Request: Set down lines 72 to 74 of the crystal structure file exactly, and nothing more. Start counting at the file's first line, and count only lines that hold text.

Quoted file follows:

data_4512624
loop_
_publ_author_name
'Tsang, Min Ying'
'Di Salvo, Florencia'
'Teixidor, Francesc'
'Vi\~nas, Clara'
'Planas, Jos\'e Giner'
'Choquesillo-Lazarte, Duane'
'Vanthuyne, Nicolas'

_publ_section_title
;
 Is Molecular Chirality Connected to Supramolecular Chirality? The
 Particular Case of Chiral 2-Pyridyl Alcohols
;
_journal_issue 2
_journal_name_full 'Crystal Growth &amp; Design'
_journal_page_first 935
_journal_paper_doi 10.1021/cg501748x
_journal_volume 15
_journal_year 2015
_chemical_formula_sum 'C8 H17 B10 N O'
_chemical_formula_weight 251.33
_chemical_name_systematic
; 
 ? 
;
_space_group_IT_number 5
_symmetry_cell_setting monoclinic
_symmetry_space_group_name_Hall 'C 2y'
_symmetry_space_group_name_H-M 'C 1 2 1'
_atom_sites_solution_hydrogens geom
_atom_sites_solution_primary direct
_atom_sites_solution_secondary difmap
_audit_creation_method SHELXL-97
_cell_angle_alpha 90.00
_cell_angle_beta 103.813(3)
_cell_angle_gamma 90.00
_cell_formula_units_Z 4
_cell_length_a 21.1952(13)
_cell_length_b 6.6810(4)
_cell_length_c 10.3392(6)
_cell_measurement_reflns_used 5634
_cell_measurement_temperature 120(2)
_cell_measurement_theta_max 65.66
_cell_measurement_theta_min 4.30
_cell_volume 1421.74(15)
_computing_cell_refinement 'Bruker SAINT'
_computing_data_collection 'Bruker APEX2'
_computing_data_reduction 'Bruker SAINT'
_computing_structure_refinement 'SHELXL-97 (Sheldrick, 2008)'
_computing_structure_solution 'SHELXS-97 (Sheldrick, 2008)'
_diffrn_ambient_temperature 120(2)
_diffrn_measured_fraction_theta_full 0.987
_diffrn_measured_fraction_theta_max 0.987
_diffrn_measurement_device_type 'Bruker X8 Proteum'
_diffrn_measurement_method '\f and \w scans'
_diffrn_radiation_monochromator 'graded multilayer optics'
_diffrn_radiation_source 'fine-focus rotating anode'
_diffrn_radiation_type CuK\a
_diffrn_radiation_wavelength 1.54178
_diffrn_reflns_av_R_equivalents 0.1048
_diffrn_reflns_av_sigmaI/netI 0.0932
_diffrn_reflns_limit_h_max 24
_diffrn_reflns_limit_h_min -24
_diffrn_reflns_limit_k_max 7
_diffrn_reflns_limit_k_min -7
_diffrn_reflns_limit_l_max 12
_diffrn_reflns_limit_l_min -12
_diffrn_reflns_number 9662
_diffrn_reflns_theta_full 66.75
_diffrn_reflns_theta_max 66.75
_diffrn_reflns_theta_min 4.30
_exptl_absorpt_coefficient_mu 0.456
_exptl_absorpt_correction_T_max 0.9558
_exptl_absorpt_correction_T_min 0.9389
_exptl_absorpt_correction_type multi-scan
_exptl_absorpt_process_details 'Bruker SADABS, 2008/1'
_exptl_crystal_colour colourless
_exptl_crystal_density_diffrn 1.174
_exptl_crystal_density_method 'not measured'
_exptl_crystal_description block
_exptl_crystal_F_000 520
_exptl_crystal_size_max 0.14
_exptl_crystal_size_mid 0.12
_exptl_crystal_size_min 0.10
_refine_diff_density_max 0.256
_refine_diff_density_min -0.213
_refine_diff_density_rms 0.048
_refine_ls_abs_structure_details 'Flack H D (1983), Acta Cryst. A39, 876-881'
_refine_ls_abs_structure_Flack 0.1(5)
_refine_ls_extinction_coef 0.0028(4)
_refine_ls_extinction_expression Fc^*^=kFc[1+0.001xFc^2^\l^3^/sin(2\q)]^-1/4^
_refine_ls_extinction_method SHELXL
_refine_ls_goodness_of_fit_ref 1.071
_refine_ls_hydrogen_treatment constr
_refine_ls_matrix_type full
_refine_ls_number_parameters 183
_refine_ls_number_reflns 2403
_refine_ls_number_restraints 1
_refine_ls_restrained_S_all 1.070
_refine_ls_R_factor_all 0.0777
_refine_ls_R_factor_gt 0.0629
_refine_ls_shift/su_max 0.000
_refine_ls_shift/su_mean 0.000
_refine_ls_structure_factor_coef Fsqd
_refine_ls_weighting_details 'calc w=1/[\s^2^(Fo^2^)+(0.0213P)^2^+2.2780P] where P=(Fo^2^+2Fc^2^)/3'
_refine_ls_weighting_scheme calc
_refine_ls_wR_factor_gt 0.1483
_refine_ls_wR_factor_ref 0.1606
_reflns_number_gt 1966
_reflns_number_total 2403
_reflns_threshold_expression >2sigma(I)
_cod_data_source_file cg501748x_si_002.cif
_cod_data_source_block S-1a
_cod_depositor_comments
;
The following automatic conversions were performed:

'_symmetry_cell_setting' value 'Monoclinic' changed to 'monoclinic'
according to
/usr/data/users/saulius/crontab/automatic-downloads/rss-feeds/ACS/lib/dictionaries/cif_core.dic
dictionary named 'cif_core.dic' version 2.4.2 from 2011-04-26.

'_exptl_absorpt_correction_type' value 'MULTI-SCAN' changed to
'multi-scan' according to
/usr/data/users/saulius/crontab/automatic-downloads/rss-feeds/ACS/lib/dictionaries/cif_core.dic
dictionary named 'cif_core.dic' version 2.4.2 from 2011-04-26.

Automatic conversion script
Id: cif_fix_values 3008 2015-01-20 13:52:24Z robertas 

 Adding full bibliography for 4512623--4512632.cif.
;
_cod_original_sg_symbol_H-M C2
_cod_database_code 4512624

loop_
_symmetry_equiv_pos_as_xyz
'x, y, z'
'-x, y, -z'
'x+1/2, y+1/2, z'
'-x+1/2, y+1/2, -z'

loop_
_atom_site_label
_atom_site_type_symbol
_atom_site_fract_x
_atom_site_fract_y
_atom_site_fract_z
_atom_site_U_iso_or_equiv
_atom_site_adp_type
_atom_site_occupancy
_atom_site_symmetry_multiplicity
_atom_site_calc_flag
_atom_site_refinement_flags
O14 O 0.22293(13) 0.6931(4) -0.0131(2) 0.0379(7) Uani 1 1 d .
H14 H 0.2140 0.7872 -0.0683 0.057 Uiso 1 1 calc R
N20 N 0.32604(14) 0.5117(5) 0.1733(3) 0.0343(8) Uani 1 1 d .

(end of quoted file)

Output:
_diffrn_reflns_theta_max 66.75
_diffrn_reflns_theta_min 4.30
_exptl_absorpt_coefficient_mu 0.456